Home More SeniorAu News Unwashed hands in hospitals spread infections
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Wednesday, 07 March 2012 13:12

Unwashed hands in hospitals spread infections

New hand hygiene data had been loaded onto the MyHospitals website and is being made publicly available for the first time, showing reasons for concern.


Doctors and nurses will be given more information about how they can continue to protect their patients from the spread of infectious diseases with the release of new national data on how often hospital staff wash their hands.


The data showed that nurses washed their hands more frequently than doctors, who needed to lift their game to protect patients from potentially very serious cross-infections.


The simple act of washing our hands is the single most effective way of reducing the spread of infectious diseases in our hospitals.


The release of new data will give doctors and nurses the information they need to continue driving down infection rates for diseases such as serious staph blood infections in their hospitals.


Health Minister Tanya Plibersek said patients had a right to know about the performance of their public hospitals and that the publication of hand hygiene rates will help improve hospital safety and quality.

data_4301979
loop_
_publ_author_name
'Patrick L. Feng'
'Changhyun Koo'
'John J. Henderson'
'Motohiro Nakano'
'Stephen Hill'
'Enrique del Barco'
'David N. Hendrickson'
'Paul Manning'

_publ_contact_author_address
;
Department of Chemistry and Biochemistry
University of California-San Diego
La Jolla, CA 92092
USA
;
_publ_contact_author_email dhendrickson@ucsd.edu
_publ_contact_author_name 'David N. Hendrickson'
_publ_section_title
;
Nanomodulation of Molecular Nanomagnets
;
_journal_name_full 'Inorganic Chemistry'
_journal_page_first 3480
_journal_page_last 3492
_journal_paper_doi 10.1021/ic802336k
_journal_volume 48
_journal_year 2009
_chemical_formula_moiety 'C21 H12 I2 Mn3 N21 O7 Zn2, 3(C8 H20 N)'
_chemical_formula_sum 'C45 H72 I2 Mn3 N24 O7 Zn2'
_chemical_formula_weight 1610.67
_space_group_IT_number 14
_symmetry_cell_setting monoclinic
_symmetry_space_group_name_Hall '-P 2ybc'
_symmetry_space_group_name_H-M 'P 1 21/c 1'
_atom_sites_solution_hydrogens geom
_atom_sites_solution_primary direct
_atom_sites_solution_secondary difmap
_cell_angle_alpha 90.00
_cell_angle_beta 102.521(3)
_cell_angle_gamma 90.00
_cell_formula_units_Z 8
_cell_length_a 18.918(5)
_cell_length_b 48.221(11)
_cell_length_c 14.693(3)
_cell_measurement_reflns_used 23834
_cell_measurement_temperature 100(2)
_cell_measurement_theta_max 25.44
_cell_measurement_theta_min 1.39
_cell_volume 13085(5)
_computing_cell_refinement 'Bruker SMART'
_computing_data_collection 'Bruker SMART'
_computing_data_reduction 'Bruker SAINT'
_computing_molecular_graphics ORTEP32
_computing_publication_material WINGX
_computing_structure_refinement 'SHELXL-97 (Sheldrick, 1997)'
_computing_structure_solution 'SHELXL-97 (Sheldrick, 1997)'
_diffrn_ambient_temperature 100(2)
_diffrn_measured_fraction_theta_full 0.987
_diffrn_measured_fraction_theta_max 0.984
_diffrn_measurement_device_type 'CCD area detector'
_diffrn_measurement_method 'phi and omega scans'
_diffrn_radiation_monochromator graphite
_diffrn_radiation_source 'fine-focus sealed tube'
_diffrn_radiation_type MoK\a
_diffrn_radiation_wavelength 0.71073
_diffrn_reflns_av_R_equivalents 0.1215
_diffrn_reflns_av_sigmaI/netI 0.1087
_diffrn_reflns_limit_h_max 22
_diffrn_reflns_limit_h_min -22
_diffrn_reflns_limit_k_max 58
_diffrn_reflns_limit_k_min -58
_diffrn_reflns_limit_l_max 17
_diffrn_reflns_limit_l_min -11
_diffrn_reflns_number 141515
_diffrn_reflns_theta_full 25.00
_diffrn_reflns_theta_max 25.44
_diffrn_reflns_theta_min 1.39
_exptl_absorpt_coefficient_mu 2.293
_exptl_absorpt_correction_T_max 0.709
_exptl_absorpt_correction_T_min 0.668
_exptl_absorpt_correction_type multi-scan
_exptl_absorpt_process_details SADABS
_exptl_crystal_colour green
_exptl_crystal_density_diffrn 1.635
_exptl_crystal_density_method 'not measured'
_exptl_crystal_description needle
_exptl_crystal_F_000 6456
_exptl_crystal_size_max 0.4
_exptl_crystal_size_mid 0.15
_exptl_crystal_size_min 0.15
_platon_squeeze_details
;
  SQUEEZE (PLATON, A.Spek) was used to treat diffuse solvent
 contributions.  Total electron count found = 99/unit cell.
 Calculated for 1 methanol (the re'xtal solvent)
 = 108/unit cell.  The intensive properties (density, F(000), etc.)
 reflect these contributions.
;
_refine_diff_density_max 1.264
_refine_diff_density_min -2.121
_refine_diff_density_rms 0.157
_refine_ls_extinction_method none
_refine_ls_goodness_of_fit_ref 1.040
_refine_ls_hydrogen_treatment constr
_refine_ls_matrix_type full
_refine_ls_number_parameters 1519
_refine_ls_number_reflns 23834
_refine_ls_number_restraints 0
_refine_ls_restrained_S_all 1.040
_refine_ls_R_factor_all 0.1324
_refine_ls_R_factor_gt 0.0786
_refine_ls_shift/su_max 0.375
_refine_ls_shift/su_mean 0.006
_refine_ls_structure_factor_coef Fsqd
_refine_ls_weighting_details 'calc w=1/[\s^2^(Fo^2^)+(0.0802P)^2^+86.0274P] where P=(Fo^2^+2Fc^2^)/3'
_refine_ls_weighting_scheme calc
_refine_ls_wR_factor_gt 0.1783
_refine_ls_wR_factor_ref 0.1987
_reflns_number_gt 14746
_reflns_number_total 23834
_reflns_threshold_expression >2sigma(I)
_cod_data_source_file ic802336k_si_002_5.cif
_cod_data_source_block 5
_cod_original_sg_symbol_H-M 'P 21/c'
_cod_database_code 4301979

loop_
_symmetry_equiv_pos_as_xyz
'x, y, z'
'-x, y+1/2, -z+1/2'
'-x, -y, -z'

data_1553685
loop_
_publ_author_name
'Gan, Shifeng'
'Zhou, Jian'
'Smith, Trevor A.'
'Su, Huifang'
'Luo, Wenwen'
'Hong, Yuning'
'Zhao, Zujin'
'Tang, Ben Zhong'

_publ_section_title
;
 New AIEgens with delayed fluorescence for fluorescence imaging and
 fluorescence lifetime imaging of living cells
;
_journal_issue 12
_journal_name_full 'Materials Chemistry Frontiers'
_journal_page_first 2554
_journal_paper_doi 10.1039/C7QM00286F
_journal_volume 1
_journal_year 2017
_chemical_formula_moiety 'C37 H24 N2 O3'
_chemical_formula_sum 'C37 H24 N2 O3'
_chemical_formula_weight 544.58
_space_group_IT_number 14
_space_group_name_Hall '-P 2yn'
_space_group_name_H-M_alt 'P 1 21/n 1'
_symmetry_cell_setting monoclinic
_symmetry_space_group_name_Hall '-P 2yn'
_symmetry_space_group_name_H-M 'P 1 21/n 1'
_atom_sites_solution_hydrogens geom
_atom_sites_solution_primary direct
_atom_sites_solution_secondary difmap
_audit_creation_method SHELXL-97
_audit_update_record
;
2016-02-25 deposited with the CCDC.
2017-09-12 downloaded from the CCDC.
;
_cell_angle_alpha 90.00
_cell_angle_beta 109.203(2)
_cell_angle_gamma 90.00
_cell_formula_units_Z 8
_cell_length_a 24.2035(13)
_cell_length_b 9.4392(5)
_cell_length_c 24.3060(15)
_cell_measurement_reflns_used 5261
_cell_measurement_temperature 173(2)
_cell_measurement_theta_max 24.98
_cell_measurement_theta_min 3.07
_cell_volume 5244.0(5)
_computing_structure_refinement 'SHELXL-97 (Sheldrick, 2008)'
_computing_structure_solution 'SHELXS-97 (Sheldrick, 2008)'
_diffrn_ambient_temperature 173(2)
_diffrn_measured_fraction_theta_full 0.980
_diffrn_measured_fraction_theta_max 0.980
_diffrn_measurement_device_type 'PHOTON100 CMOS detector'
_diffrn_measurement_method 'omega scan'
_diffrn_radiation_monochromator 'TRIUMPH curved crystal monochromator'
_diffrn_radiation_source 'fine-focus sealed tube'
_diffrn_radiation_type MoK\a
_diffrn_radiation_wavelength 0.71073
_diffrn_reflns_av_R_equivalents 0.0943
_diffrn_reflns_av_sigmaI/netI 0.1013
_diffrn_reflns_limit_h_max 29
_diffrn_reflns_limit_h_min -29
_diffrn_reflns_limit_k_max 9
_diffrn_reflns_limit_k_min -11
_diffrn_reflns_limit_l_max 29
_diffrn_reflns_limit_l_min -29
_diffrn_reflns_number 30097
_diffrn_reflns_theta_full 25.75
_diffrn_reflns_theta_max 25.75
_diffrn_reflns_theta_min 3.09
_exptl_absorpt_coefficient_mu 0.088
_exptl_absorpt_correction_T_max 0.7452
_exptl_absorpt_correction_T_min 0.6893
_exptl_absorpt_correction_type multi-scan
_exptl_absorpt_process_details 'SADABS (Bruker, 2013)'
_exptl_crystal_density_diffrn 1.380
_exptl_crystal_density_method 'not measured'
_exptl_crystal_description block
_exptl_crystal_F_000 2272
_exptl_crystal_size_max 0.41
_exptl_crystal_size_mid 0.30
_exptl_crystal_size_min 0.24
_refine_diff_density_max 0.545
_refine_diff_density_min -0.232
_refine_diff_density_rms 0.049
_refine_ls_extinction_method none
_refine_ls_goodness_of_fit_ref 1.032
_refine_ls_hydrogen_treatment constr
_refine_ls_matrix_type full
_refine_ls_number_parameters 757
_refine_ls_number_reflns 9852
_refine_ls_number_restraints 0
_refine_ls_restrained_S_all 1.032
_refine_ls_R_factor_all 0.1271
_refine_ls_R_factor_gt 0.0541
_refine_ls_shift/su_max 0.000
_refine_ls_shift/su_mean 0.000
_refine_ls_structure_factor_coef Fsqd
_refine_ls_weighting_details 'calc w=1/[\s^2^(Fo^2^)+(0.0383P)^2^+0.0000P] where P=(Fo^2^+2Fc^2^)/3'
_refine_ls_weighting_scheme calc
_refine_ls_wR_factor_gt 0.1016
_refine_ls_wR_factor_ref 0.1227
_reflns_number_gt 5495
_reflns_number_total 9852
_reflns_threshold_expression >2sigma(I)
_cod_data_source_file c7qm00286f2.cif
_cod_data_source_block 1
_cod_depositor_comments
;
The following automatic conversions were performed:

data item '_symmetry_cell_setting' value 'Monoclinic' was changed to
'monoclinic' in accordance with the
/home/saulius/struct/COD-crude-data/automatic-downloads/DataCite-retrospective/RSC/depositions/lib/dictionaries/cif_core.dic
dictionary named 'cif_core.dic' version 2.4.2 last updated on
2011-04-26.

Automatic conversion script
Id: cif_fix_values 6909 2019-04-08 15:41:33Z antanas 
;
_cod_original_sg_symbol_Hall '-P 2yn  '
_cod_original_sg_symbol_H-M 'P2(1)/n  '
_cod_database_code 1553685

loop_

She said the MyHospitals website uses a ‘speed dial’ to show rates of hand hygiene for 233 public hospitals, compared to a national benchmark of 70%.


The 70% benchmark is an interim benchmark based on advice from the Australian Commission on Safety and Quality in Health Care and is used to compare how often staff in a hospital follow hand hygiene procedures before and after coming into contact with patients. The benchmark is to be reviewed over time.


Ms Plibersek said the speed dials show whether a particular hospital’s hand hygiene rates are lower than the benchmark, similar to the benchmark or higher than the benchmark.


“Of course, we want staff in all Australian hospitals to strive to keep their hands clean and infection under control 100% of the time.”


“But a rate lower than the national benchmark should act as a trigger for hospital managers to look at how other hospitals are doing better and focus on how they can improve their own policies and practices.”


In November the Medical Journal of Australia reported that the work of Hand Hygiene Australia in its first two years of implementing the NHHI had resulted in widespread improvement in hand hygiene rates among health care workers, for both public and private hospitals.


Correct procedure for WHO hand hygiene involves hand-washing or sterilization, at five critical moments: before touching a patient, before a procedure, after a procedure, after touching a patient and after touching a patient’s surroundings.


Hand hygiene rates for individual hospitals are calculated using data provided by auditors who observe how often hospital staff follow correct hand-washing procedure.


The MyHospitals (www.myhospitals.gov.au) website, launched in December 2010, provides Australians with important performance information about public hospitals and a growing number of private hospitals.


6 March 2012.

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